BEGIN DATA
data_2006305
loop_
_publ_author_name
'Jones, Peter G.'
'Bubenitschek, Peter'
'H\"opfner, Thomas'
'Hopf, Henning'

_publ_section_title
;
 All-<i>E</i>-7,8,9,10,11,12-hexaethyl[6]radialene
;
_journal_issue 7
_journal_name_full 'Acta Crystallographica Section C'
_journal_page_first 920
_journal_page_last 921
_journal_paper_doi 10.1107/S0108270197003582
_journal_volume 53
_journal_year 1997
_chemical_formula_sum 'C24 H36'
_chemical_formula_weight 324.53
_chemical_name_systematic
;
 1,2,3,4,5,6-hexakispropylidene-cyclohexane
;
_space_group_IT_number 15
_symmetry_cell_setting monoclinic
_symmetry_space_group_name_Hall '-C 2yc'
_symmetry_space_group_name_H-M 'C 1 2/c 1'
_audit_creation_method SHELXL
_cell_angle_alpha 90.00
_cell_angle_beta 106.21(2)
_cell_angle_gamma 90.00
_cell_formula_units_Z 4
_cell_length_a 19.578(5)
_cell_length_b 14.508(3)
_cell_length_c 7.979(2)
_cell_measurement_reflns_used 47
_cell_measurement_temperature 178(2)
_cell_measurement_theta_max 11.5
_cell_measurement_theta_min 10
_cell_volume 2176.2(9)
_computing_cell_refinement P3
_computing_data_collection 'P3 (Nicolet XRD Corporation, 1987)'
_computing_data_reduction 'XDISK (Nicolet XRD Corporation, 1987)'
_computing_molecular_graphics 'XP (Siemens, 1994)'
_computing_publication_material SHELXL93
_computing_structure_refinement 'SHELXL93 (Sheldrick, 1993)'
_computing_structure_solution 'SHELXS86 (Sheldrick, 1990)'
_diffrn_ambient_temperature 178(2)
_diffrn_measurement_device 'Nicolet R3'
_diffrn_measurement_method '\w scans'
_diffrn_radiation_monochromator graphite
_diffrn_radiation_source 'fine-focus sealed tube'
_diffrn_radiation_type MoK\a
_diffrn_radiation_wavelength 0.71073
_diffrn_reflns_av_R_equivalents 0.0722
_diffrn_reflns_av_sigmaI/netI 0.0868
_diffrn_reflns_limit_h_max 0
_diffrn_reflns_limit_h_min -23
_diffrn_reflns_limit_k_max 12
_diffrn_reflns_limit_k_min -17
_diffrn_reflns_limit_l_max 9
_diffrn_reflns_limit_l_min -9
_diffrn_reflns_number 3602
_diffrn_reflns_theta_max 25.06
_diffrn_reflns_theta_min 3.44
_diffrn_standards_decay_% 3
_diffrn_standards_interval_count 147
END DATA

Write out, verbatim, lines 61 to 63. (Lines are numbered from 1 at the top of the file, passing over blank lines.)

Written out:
_diffrn_reflns_limit_k_min -17
_diffrn_reflns_limit_l_max 9
_diffrn_reflns_limit_l_min -9